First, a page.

The second point is that from a legal viewpoint, the managers cannot be considered agents of the shareholders. Managers are employed by the company and not the shareholders, and they make contracts on behalf of the corporate entity. Furthermore, managers are not able to enter into any relationship that will modify the relations that shareholders have with third parties. In addition, principles of agency dictate that the principal can control the agent, however, managers and executives are empowered to manage the company and cannot be ordered what to do by shareholders in the general meeting. The directors are agents of the company, and not the shareholders, and therefore the responsibilities to shareholders are considered ‘secondary and indirect’. We can therefore conclude that the agency theory of the corporation is not entirely conclusive.

Shareholders as Residual Claimants

One of the most enduring justifications for employing shareholder primacy is the residual claimant argument. Shareholders, as equity investors, are the only participants in the corporation for whom returns may be classified as ‘”residual”. In economics, a residual claimant is a party that is entitled to keep all residual profits once a business has met all of its legal obligations – for example, paying government taxes, wages and interest due to creditors. As residual claimants, the shareholders bear the risk of the company making a profit or loss, and therefore have an interest in having resources allocated so as to make the residual as large as possible. Conversely, the returns to all other contributors who provide resources to the firm, including customers, suppliers and creditors are not residual, but derived from contractual claims.

The “residual claimants” justification has been met with fierce opposition. Shareholder primacy operates on the assumption that shareholders are the only residual claimants in a public corporation. It is submitted that this argument is inherently flawed. Other stakeholders could be considered residual claimants also. Unsecured creditors can only expect partial payment, if at all, should a corporation enter into an insolvency regime. Furthermore, employees often develop skills that are firm-specific which are not transferable should an employee be made redundant. Those who have ongoing contracts with the corporations, directors and employees who receive bonuses rather than fixed salaries and customers who receive price cuts and loyalty discounts all have ongoing claims to the surplus. Zhao concludes that ‘Even in the absence of an explicit contractual claim to the firm's surplus, stakeholders apart from shareholders can clearly be regarded as residual claimants since they enjoy extra-contractual benefits when the corporation performs well.’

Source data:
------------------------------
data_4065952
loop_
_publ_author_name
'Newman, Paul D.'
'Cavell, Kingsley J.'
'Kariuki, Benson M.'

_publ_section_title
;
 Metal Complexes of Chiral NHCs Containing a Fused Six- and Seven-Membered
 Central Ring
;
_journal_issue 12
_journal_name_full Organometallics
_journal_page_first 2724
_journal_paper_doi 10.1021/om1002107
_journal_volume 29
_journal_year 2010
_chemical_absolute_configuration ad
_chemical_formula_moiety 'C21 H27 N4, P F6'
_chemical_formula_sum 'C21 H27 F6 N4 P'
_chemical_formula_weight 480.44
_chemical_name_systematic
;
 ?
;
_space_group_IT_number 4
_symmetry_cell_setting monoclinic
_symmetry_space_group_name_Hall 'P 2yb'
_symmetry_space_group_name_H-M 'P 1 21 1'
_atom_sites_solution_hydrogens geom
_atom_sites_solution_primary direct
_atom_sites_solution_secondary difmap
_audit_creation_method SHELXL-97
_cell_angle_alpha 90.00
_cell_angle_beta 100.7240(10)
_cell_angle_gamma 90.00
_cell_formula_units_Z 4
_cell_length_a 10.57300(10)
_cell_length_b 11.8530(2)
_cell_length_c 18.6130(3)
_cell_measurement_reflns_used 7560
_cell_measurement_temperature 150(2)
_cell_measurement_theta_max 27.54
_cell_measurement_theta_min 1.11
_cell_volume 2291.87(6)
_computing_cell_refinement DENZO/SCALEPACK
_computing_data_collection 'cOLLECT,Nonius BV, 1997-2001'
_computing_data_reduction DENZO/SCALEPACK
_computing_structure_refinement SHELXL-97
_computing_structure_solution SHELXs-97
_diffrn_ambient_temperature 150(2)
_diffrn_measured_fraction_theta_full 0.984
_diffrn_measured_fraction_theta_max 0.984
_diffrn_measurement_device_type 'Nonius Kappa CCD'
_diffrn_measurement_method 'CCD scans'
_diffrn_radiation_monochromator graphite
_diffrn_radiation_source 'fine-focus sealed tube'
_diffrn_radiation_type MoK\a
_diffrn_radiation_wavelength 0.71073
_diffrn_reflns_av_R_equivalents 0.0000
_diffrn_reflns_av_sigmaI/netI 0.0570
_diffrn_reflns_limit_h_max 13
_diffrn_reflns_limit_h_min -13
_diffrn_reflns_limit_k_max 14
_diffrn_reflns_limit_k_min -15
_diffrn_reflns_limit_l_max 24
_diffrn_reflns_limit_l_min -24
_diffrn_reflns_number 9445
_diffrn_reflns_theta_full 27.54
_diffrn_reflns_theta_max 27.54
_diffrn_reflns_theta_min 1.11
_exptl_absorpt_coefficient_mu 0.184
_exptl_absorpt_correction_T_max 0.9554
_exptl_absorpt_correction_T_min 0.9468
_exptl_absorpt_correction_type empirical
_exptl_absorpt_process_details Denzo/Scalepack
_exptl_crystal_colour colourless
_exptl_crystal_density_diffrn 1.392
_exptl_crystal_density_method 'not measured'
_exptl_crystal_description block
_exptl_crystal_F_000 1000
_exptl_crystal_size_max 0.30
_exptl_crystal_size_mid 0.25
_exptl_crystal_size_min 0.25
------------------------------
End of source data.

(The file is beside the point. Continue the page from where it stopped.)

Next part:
Two points fall to be considered in assessing the actual level of risk that is incurred by shareholders. First – it could plausibly be argued that shareholders incur less risk than other stakeholders in certain circumstances. For example, it is not fanciful to suggest that employees are in a more risky position than shareholders, as shareholder risk is limited and known in advance, while the employee’s risk is often unknown and unforeseeable. Furthermore, the liquidity of the stock market means that shareholders can diversify and transfer their risk by selling their shares, a luxury that is not available to employees and other stakeholders.

A more radical argument is proffered by Hill who explores the idea that the “residual claimants” argument is compromised by innovations in financial instruments. While traditional instruments continue to be the building blocks of recent financial engineering, the process of disaggregation and recombination have facilitated a move towards new forms of financial contract. Disaggregation involves bonds and stocks being separated out into their constituent parts – these parts are then marketed separately. The disaggregated parts are recombined into new financial products. These new products allow the control and risk of the share to be separated out, therefore it is not ‘axiomatic that the shareholder is the only residual claimant and risk bearer in the corporation.’

We can therefore see that the claim that shareholders are the only residual claimants does not rest upon a strong foundation. Not only do other residual claimants exist, but it could be plausibly argued that other stakeholders incur a higher degree of risk than shareholders.

The debate on the corporate objective has fixated scholars, economists and other commentators for over a century. However, the debate is not only of academic significance. As we have investigated in this paper, the choice of corporate objective has real and tangible outcomes. When we choose to prefer shareholder primacy, we opt for negative outcomes for corporations and society as a whole. Proponents of shareholder primacy justify running the company for the benefit of shareholders, based on precarious theoretical foundations, while ignoring the reality that shareholder primacy simply does not deliver what is asked of it. The often-cited mantra that shareholder primacy is the proper objective of the modern corporation has cunningly weaved its way into the fabric of the modern corporate consciousness. Until corporations insist on departing from this theory, we will continue to experience the drawbacks that accompany loyalty to the shareholder primacy norm.



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Article published 25/05/2017